Wills & Estates

Wills & Estates

Planning for your future and the future of your loved ones can be of great benefit. Obtaining assistance from an attorney will ensure that your estate is distributed to the people you choose while paying a minimum of taxes and administration expenses. Attorney Cicala can assist you in completing your estate plan cost effectively and wisely.

Do I need a Will? Most people should have a will. You may also benefit from other forms of planning, such as having a revocable trust, power of attorney or living will. You can only properly decide this after consulting with an attorney who can provide you with advice on these matters.

Power of Attorney and Living Wills. A power of attorney is a legal document in which a person appoints another to act in his or her place with respect to his or her financial affairs. The power to act may be limited to specific matters or circumstances or may be so general that the agent may take any action that the principal could take without a court's intervention.

In estate planning, powers of attorney are most often used to appoint an agent to act when a person becomes disabled and unable to make decisions on his/her own behalf. Without this, it may be impossible to manage your assets if you become disabled.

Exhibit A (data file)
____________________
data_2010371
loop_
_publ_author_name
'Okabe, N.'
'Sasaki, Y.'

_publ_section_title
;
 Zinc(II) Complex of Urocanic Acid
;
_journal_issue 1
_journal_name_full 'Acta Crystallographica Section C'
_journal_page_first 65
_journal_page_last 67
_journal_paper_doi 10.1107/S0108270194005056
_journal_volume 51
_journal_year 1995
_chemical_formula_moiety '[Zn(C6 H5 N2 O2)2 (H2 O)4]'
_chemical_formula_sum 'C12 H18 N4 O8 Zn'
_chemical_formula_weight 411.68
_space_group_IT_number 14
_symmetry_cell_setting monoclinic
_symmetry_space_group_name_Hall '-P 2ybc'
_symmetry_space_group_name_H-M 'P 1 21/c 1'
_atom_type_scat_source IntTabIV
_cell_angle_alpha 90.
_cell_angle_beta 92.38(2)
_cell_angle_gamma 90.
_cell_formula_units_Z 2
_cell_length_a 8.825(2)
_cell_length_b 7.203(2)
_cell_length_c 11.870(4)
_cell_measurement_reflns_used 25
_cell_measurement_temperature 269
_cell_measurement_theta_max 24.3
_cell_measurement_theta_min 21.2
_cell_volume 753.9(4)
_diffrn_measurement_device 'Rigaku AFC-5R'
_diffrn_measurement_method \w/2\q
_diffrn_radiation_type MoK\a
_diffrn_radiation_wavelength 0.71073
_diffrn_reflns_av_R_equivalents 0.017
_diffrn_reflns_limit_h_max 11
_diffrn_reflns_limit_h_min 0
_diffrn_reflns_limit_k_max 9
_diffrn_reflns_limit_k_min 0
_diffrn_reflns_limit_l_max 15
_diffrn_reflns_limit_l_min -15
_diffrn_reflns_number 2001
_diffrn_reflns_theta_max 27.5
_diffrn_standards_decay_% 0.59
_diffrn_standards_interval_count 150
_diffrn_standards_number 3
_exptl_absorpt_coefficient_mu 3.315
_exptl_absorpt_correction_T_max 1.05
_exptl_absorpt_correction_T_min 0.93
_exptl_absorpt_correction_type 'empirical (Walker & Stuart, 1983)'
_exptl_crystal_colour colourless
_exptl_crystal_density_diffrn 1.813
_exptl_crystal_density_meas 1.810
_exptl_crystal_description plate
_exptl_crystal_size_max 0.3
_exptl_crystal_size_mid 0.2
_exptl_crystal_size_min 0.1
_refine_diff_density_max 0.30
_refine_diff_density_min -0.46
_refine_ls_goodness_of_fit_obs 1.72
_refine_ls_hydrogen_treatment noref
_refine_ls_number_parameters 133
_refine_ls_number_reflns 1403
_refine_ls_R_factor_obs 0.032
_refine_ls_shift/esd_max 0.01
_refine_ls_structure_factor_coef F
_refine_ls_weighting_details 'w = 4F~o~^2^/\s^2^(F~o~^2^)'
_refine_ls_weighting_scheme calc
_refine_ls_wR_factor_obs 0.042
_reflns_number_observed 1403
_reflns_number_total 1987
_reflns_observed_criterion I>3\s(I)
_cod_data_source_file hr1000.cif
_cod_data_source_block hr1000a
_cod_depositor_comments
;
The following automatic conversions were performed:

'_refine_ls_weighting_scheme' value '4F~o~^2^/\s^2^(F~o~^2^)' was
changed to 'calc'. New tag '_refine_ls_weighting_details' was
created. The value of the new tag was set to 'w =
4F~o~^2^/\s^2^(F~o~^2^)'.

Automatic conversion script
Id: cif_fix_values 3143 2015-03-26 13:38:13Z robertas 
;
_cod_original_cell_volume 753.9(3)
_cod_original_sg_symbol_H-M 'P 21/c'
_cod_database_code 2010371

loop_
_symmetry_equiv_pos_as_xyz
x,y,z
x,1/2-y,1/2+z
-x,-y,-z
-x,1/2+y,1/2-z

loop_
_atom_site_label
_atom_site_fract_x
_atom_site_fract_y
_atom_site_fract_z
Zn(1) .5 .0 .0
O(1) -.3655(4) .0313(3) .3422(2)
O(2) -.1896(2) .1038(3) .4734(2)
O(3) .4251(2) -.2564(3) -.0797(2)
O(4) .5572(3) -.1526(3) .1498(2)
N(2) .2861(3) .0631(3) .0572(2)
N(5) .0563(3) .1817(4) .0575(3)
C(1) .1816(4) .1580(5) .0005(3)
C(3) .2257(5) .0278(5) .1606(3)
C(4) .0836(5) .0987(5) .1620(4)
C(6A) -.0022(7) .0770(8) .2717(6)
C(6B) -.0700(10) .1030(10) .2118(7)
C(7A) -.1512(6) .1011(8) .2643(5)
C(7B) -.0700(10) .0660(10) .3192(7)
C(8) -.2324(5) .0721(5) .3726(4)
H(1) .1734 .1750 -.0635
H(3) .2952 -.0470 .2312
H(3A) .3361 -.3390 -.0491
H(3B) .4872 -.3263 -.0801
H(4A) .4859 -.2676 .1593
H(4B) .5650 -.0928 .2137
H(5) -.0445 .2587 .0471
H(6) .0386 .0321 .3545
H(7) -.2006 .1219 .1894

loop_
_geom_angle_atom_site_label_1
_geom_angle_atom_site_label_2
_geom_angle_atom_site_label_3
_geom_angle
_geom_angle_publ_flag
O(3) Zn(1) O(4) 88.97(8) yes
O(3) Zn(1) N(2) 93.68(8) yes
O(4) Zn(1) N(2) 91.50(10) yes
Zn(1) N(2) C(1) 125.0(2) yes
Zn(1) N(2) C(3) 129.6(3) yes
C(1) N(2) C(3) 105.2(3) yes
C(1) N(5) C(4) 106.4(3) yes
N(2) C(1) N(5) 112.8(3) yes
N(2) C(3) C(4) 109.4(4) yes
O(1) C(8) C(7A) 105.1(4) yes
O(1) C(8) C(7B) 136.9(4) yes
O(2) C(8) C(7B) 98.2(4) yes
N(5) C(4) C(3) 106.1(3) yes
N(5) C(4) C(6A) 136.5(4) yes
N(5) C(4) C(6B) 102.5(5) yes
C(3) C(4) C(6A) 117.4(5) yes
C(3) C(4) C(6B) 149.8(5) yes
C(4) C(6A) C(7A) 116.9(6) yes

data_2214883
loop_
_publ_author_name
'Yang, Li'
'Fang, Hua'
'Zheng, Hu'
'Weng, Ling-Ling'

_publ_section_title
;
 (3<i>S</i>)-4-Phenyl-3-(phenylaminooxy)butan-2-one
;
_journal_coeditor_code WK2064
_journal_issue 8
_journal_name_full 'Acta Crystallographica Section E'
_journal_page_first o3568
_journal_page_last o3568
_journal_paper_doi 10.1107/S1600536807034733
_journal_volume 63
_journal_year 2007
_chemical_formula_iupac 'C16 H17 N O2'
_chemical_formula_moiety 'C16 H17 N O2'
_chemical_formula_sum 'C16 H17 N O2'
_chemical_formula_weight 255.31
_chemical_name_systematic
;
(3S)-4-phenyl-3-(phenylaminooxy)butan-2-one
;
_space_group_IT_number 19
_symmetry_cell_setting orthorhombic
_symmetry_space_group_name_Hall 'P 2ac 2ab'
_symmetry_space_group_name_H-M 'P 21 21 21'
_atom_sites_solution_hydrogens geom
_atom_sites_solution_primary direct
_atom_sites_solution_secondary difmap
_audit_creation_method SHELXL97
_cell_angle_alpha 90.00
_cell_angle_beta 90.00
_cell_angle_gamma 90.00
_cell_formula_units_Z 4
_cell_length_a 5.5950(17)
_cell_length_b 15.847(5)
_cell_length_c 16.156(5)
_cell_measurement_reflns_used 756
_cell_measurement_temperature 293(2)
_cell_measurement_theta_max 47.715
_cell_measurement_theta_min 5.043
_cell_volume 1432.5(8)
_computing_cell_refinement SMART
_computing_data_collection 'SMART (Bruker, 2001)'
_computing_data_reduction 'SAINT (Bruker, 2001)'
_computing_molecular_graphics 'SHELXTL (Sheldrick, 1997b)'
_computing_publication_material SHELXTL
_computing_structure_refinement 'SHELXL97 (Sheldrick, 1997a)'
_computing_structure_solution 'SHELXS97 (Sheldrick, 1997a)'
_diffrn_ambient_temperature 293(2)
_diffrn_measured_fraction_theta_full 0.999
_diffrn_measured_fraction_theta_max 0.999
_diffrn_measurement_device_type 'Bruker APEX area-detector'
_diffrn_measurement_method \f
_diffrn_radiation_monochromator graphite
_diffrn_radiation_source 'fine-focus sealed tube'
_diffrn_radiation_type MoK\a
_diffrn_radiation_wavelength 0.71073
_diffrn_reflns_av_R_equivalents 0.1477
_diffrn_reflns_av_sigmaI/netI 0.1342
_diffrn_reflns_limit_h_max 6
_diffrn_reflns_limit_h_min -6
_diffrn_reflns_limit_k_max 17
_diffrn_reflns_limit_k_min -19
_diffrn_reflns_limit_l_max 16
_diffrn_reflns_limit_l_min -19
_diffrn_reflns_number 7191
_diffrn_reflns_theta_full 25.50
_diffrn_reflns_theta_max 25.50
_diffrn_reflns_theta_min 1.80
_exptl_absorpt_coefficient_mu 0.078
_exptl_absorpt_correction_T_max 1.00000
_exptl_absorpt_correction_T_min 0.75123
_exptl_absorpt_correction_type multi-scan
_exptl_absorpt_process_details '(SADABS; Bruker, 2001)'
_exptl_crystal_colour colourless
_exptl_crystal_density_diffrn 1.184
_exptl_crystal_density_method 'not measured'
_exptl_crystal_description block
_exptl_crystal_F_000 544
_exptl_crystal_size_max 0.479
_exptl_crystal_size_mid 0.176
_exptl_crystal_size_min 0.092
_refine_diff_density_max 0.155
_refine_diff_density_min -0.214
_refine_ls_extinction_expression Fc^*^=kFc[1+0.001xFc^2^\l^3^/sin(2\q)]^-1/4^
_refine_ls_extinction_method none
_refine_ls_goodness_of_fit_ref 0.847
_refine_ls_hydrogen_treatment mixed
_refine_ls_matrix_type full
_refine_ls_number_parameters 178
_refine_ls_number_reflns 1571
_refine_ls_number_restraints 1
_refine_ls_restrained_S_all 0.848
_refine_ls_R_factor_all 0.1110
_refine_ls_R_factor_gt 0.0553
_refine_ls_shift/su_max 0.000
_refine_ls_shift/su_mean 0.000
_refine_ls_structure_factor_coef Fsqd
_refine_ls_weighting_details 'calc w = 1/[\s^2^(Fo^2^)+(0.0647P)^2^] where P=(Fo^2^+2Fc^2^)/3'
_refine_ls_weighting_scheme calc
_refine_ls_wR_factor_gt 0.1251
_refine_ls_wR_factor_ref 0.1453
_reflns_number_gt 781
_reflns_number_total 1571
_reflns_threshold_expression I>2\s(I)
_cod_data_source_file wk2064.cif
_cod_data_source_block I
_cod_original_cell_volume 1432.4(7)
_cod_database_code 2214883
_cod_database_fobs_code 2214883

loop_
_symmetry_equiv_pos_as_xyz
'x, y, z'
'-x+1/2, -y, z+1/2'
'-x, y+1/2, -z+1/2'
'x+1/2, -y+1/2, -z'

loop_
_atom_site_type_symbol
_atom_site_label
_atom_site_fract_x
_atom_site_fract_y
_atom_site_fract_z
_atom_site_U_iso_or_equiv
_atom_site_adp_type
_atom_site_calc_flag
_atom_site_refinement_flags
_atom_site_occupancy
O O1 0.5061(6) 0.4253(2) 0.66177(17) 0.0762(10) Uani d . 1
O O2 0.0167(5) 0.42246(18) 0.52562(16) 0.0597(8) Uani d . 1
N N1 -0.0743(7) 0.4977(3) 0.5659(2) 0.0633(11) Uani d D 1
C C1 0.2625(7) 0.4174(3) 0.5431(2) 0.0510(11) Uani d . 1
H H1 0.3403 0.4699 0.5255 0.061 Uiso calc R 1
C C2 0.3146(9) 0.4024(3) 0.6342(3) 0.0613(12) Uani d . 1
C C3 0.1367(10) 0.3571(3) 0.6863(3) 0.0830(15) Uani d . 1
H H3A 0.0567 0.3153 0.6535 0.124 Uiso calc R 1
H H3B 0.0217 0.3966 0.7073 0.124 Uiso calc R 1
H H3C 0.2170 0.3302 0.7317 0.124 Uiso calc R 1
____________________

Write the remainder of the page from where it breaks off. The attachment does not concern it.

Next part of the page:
A living will is a specialized medical power of attorney that is needed to appoint someone to make medical decisions on your own behalf if you become unable to make medical decisions for yourself.

You may simply choose to appoint an agent or you may also provide directions to that agent as to how he or she should act. The term "living will" is often associated with decisions to remove life support systems from terminally ill patients. However, they may also be used to allow the agent to make medical decisions on your behalf which do not involve life and death.

Living Wills can help assure that our intentions are carried out. This can make it much easier on your survivors both emotionally and financially.

Considerations with Children. If you have children, your estate plan can address some of your concerns for them after your death:

  • Who will take care of the children?
  • How will daily and educational expenses for the children be met?
  • At what age should my children receive the property outright?

Your will should name a guardian to act in your place for your children while they are under the age of 18. You may also decide to establish a trust for your children to provide for the administration of property for their benefit after your death.

For a free estate planning consultation, contact Joseph Cicala today!